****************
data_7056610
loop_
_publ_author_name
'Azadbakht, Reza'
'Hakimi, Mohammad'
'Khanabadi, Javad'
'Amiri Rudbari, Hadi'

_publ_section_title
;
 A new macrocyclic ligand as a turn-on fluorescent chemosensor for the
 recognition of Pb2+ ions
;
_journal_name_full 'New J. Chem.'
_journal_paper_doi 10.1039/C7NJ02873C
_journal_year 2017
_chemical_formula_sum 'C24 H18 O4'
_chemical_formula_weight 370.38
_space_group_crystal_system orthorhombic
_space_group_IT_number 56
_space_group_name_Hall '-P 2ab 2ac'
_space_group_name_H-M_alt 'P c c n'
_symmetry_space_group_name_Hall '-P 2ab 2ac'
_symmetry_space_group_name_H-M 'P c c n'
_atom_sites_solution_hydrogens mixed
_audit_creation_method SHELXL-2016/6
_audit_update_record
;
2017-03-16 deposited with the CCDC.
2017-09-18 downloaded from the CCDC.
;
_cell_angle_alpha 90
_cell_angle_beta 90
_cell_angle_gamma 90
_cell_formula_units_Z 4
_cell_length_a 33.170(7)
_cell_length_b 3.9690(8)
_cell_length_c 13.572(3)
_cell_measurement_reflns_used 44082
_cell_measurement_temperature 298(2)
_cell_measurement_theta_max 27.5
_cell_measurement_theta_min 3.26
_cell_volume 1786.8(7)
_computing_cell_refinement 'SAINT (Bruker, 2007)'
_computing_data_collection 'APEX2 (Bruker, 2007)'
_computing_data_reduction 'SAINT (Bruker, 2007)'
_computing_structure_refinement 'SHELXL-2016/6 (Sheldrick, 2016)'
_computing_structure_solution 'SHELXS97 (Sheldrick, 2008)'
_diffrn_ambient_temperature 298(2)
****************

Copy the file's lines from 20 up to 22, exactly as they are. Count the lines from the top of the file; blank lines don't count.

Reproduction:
_space_group_name_Hall '-P 2ab 2ac'
_space_group_name_H-M_alt 'P c c n'
_symmetry_space_group_name_Hall '-P 2ab 2ac'